I imagine a lot, if not all, of bookish people believe that running a bookshop would be a dream job. For me, Black Books was the thing that convinced me. If I did own my own bookshop I’d want to discourage people from going in and ruining my fun. And by fun, I mean shelves full of books. I’m describing a library. But a library that has the ability to cause my financial ruin. Although I guess every bookshop has the ability to do that. In all seriousness, I think I’d do okay in a bookshop. I’m not as judgmental as I used to be which means fewer eye rolls when people bought certain books or authors. And it’s definitely a leas hands-on job than movies and TV would like us to believe. People going into independent bookshops mostly don’t want to chat. They just want to browse in peace. I could live with that.
My grandfather grew up in Dumfries and Galloway. His family are from Stranraer so we spent my childhood visiting South West Scotland every Summer. One of the major highlights each year was a trip to the Book Town. The Bookshop is like heaven. There are so many books. I could spend days in there and, if I don’t control myself, spend thousands of pounds. The Folio Society section alone would bankrupt me. Then there’s the huge supply of vintage Penguin Books to add to my collection. My family are the same. We’ll always leave having bought something. It’s impossible not to. It was on a visit in 2017 that we first discovered this book. We bought a copy from Shaun himself and we were all excited to read it. Who wouldn’t want a closer look at the life of a bookshop owner? Surely it would be days full of reading, recommending books, and chatting with customers.
Not according to Shaun Bythell. In 2014, the owner of a second-hand bookshop in Wigtown started a diary. It became a record of the weird and wonderful encounters he had with customers and the people who tried to sell him books. Bythell picks the most outrageous moments so he is able to provide cutting commentary on these perfect strangers. He’s often brutal and really judgmental of his customers. I suspect this was written from a place of humour but I’m not sure that Bythell is as funny as he thinks he is. My issue isn’t even that the comments are mean. I’m a lover of a deadly putdown. In Diary of a Bookseller it just feels as though the author is playing a part. The persona just doesn’t feel real. It reads more like a fictional account that has been far too influenced by George Orwell’s Bookshop Memories.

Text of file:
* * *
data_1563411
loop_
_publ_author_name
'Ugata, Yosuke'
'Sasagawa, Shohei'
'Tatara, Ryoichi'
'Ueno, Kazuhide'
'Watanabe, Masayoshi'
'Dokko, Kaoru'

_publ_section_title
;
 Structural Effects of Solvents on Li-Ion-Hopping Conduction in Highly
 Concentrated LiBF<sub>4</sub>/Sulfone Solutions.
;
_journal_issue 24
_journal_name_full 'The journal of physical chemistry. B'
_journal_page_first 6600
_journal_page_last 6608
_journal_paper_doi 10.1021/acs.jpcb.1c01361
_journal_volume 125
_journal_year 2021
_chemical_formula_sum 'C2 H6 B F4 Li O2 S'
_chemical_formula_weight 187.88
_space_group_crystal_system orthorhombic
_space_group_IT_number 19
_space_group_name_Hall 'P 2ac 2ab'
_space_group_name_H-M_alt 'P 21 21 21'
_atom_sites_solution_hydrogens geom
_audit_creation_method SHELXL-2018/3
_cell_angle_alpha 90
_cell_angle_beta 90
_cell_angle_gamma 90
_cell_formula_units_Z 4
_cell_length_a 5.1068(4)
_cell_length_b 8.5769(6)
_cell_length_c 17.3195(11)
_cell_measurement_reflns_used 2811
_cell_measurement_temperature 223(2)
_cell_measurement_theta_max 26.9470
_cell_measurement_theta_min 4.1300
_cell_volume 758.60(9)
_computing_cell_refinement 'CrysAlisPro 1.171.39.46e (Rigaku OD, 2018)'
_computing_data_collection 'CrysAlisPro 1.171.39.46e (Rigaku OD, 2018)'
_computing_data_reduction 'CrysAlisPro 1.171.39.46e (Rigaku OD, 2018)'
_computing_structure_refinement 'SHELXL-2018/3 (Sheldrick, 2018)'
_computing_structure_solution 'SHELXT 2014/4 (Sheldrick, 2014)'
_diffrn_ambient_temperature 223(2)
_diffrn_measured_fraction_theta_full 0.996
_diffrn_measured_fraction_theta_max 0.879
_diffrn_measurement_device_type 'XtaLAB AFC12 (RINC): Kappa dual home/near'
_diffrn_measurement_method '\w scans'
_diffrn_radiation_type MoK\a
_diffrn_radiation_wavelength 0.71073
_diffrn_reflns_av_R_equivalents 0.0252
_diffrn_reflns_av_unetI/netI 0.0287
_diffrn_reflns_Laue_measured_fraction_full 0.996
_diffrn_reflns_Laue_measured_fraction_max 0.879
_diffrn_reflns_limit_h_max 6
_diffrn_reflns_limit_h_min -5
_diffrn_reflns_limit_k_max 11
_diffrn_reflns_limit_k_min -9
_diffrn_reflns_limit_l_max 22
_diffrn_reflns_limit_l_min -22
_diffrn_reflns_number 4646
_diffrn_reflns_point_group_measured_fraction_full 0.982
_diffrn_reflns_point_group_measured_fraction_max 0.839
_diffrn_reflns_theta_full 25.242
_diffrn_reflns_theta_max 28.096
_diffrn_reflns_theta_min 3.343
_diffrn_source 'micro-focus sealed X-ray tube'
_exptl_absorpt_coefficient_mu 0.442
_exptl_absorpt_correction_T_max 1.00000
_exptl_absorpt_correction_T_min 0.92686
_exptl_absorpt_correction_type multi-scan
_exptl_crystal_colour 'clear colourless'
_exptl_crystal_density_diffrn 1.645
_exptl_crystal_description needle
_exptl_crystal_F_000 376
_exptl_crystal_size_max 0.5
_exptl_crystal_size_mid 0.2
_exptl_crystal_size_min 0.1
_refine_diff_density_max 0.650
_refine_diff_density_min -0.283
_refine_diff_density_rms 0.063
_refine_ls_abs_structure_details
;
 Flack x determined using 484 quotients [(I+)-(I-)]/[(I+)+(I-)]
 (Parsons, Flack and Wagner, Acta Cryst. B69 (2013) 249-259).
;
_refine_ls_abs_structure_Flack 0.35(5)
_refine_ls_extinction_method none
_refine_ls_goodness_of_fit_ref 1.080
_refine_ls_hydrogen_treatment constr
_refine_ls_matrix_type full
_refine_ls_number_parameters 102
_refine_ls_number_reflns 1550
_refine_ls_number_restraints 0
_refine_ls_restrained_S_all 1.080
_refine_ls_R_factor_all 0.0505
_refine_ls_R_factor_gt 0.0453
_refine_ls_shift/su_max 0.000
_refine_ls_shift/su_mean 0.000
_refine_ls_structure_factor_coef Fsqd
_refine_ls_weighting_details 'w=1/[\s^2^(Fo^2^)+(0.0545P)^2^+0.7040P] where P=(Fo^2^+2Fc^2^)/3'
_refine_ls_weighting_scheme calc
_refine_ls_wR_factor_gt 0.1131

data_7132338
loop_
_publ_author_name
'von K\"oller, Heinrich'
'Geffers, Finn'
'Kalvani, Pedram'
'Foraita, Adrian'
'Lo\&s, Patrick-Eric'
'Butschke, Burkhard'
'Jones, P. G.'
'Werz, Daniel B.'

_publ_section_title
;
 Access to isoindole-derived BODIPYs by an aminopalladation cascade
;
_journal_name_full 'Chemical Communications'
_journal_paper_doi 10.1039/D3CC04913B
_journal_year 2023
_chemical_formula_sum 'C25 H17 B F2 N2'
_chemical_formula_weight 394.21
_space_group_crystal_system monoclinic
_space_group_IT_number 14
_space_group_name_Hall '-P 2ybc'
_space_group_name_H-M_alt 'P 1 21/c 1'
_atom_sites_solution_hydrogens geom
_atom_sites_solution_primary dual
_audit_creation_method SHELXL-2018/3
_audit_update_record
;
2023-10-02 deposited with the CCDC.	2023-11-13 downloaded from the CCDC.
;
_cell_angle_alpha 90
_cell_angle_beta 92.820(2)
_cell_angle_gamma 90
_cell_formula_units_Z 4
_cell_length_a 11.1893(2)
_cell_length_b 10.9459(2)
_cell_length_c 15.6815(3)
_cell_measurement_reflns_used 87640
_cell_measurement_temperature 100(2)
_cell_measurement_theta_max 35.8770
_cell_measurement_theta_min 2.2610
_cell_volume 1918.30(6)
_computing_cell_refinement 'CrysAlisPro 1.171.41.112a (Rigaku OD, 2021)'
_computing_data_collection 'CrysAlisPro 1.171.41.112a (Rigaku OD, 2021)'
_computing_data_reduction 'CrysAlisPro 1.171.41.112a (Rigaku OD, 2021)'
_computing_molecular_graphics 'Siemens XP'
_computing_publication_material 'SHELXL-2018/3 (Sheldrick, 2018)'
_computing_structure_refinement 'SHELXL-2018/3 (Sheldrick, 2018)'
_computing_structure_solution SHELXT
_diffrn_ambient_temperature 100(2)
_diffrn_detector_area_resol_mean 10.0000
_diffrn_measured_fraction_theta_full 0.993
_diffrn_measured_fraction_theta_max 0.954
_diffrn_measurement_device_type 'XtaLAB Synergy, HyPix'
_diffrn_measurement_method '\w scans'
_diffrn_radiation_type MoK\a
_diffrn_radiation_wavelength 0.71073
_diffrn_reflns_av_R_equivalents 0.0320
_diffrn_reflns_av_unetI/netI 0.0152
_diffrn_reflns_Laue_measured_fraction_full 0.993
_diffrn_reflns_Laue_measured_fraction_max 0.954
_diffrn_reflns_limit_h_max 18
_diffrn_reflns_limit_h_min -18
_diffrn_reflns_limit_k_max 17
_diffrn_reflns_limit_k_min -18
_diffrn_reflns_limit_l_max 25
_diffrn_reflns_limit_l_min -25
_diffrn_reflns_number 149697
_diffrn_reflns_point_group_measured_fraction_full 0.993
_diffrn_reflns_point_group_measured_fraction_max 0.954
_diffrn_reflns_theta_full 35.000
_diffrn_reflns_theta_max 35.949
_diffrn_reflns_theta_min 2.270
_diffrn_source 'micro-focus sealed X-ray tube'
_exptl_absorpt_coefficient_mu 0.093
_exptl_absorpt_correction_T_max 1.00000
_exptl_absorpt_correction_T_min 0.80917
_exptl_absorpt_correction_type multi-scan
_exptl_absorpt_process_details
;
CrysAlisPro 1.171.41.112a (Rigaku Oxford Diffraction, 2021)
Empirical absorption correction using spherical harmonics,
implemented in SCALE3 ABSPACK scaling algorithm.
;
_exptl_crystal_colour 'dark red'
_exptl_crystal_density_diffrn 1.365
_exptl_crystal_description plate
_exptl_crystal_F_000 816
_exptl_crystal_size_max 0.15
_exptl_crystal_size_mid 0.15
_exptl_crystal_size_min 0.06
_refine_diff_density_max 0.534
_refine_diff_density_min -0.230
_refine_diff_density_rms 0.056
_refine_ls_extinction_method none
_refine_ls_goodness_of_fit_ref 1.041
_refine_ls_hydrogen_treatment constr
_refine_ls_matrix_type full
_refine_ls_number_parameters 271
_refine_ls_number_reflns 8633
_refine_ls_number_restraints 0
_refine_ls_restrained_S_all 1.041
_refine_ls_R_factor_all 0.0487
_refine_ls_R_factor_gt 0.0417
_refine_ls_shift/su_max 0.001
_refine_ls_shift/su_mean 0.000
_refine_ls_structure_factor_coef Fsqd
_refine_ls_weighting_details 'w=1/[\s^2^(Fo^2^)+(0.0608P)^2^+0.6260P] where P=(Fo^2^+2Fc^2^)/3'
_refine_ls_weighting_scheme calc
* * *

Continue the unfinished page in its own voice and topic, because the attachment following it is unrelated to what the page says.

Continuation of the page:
And it’s entirely probable that Bythell was a little too influenced by Orwell. He starts every new month with a quote from the essay. Maybe in an attempt to get people to associate his diary with the great writer’s own work. In reality? It just made me wish I was reading Orwell’s account instead. I think the diary itself is a great representation of life in a bookshop. It has the dull and repetitive nature of everyday work. Some might consider it boring but seeing behind the scenes was really interesting. And it helps that the book is set in such a great town. The kind of Scottish town that is full of great characters. I wanted more Nicky. I wanted more of the townsfolk. That’s where the most laughs were coming from.
As a whole, I didn’t enjoy the book as much as I thought I would. The reason for this is that I simply didn’t warm to Bythell himself. Again, this wasn’t just the fact that he can seem incredibly mean. I connected with that side of him. It was the other stuff. If I had to sum up my immediate reaction to this book it would be “okay Boomer”. Bythell seems so far removed from modern life and it means he ends up spouting a lot of nonsense. One of the worst parts of the book for me was when he reacted to The Bookshop being named in a list of best bookshops. He suggested that the rise of Hipsters wanting real books in their hands was putting bookshops in the spotlight. What a ridiculously out-of-touch thing to say. I was shocked that he didn’t start moaning about avocado toast and lattes as well. The fact is, ebook sales have never been as huge as people would like us to believe. Bythell moans about Kindles but, when you look at the numbers, that’s not to blame for his lack of customers. People have always bought physical books.
This book falls into 3 parts. The first being an in-depth look at the hardships of running a second-hand bookshop. The second is a look at a quaint and beautiful town in South West Scotland and its residents. The final part is a 50-something-year-old man moaning about modern life. Bythell is the definition of a Boomer. So much so that he’d definitely call me out for calling him one. Yes, we can all agree that Amazon is destroying small businesses. So, it seems incredibly stupid that, when people do decide to visit his shop, Bythell is still so arrogant and pretentious that he takes pleasure in deriding them. He has such an air of superiority about him. Just look at the moment when he discusses the difference between real bookish people and people who think they’re bookish but not. It’s pathetic. I know you don’t have to like a narrator to read a book. Reading some of his thoughts genuinely annoyed me. He’s not for me. The Diary of a Bookseller isn’t the first book about this and we can’t pretend that it’s the best one out there.